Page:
‘Liberal academics let censorship happen’
Donald Downs on the fightback against campus authoritarianism.
‘The demand for equality that emerges on college campuses today is primarily underpinned by two things: identity politics and a perception of individuals as suffering from trauma. Students have become attached to the particular trauma they identify with; they see it as a badge of honour and any perceived slight becomes a threat to their sense of who they are.’
More than a decade after the publication of his book, Restoring Free Speech and Liberty on Campus, Professor Donald Downs is not positive about the state of academic freedom. ‘Things go in cycles’, he tells me when we meet. ‘In the 1980s and 90s, censorship was driven by political correctness. There was some blowback and things got a little better. Now censorship is coming back as liberty and equality are increasingly pitched against each other. This time it’s students who, in the name of equality, are demanding a climate free from offence, waging a war against microaggressions and calling for trigger warnings. Students are leading the way in stifling intellectual dissent and academics don’t know how to handle this. Too often they just acquiesce.’
Downs, softly spoken and thoughtful, seems an unlikely free-speech champion. Indeed, he initially supported speech codes when they were introduced at the University of Wisconsin, where he has been professor of law since 1980. It was the experience of watching his colleagues’ ‘lives and careers ruined by censorship’ that provoked his change of mind. Although, as he tells me, he had always been careful to draw a distinction between the rhetoric and targeted application of hate speech. In Restoring Free Speech and Liberty on Campus, published in 2004, he charts the attacks on free speech that began to take place across American universities in the late 1980s, and the campaign he helped coordinate at Wisconsin to get speech codes overturned.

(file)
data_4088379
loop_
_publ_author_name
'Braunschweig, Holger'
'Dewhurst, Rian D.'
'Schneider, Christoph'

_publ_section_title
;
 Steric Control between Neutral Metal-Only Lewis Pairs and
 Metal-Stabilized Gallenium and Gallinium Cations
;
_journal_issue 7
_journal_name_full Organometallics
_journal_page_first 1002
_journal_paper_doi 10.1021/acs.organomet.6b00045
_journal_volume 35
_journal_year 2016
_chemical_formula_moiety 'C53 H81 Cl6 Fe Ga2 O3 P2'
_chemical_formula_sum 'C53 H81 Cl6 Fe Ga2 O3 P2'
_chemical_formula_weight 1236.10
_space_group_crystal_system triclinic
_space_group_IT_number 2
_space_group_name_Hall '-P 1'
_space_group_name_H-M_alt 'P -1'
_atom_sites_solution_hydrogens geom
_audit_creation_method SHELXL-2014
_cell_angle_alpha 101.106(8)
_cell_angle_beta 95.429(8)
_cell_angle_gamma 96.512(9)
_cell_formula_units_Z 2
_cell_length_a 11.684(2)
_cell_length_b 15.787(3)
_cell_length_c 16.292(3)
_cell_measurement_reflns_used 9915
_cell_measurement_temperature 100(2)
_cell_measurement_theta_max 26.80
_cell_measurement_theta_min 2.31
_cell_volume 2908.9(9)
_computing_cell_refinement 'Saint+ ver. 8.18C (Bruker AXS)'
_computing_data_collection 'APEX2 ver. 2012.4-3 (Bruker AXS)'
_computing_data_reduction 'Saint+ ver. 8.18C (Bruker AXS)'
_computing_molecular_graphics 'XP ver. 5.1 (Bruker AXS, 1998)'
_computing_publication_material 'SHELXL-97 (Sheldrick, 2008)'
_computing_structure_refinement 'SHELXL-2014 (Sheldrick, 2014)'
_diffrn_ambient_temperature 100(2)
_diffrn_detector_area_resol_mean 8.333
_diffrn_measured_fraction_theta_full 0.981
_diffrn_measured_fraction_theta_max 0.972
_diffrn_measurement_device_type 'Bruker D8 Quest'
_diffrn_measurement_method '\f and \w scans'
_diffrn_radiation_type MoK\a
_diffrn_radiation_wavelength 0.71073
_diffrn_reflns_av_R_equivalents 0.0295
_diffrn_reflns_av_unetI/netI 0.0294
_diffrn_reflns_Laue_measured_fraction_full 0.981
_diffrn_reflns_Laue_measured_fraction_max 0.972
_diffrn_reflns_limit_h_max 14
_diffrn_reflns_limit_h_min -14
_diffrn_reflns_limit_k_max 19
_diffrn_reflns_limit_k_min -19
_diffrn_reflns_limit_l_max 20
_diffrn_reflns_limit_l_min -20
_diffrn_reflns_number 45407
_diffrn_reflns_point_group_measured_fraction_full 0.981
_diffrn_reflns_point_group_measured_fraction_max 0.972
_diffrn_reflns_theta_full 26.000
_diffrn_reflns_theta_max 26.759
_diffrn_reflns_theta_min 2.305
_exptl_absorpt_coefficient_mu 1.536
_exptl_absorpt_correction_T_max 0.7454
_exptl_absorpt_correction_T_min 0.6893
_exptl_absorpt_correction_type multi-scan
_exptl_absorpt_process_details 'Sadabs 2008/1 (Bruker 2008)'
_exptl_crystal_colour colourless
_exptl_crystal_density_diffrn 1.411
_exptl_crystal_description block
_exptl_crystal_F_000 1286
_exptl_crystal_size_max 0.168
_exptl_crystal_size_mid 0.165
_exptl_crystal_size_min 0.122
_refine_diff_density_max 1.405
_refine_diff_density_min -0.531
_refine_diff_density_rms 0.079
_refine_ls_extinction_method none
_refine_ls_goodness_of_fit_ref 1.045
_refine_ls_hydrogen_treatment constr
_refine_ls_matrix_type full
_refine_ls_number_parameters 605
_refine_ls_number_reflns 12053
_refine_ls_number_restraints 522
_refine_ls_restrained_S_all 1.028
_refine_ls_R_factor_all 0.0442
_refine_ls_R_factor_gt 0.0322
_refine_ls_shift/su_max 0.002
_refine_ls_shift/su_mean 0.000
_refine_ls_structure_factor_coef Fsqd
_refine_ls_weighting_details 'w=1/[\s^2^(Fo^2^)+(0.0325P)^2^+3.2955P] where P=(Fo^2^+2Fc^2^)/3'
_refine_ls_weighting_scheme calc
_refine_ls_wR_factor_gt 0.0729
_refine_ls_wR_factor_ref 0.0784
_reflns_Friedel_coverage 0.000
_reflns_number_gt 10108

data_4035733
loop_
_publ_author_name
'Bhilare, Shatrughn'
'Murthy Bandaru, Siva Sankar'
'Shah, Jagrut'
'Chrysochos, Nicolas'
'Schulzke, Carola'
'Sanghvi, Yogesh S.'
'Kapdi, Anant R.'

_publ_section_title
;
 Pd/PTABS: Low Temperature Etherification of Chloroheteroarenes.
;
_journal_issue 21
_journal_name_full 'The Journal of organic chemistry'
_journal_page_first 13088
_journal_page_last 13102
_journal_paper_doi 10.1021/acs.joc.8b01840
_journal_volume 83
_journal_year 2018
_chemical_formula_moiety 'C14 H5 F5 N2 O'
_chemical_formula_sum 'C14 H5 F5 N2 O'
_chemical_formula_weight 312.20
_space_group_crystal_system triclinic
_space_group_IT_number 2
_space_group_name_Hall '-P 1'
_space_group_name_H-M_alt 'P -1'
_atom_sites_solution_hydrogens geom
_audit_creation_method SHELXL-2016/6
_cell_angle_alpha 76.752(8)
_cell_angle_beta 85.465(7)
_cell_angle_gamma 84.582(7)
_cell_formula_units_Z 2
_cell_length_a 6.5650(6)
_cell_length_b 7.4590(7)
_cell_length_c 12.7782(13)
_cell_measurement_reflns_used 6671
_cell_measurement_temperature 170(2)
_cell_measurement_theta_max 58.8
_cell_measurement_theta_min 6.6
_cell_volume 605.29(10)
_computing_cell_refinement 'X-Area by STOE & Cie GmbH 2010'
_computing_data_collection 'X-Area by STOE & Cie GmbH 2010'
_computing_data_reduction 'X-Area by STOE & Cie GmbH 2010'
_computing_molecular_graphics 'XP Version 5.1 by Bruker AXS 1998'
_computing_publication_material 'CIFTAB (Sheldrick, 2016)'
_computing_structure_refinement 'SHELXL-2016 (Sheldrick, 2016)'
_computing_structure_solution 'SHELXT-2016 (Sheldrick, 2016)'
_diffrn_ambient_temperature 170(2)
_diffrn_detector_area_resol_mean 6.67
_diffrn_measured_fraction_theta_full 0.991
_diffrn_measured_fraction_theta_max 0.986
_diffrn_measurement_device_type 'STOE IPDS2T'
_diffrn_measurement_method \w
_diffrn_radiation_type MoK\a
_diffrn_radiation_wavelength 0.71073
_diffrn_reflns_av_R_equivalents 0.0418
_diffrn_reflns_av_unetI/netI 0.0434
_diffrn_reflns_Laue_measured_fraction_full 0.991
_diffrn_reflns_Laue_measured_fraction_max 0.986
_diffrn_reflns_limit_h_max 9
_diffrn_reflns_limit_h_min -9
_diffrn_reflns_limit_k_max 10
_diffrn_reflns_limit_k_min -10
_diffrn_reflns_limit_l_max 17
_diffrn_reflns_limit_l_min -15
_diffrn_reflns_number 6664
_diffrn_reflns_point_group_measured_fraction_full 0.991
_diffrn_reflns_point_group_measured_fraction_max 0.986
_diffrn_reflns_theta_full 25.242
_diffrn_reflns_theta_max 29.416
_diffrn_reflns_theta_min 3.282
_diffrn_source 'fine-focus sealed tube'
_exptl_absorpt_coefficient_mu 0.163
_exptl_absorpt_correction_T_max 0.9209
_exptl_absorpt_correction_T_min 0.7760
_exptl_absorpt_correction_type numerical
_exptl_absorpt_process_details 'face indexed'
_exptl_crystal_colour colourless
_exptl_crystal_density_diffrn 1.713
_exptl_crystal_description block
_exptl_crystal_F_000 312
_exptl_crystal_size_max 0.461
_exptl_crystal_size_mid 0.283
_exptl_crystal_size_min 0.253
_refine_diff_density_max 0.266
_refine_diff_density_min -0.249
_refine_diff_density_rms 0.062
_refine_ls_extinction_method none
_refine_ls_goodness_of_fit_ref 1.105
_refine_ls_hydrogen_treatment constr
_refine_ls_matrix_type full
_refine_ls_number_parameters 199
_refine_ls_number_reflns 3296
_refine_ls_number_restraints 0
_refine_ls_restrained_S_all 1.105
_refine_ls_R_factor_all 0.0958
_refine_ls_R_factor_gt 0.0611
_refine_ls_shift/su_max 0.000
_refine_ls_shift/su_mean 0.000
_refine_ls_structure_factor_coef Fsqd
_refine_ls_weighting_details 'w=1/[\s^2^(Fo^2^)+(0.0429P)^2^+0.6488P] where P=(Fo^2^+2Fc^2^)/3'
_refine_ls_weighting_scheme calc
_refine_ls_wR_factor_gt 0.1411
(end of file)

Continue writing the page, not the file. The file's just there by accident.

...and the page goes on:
Downs notes that the speech codes introduced at this time had more to do with promoting a general climate of sensitivity and diversity than with tackling specific incidences of prejudice. This broad-brush approach demanded a code to cover every eventuality and allowed policies to proliferate. The University of Michigan, he tells me, had 20 separate policies at one point, dealing with such things as climate, harassment, speech and diversity – ‘they were being made up as they went along’. Although these codes were often written and implemented by administrators who had little understanding of the academic environment, Downs is clear that faculty cannot be let off the hook: ‘They let this situation happen.’ Liberal academics, often politically sympathetic to the issues covered, generally trusted administrators to implement policies appropriately. To criticise speech codes, Downs remarks, ‘was to make a statement that you were insensitive to racism or sexism and few were prepared to do this’.
Restoring Free Speech and Liberty on Campus provides a startling snapshot of a particular point in the battle against campus censorship: ‘During most of the twentieth century, threats to academic freedom came from the political right, and from outside institutions of higher learning. The new attacks on free thought that arose in the later 1980s turned this pattern on its head: they have arisen from leftist sources inside the ivory tower.’ The book also provides a salutary lesson in how free speech can be regained. Downs emphasises throughout that ‘rights won through politics and legislation are more likely to change people’s thinking because majorities have to be convinced to agree’.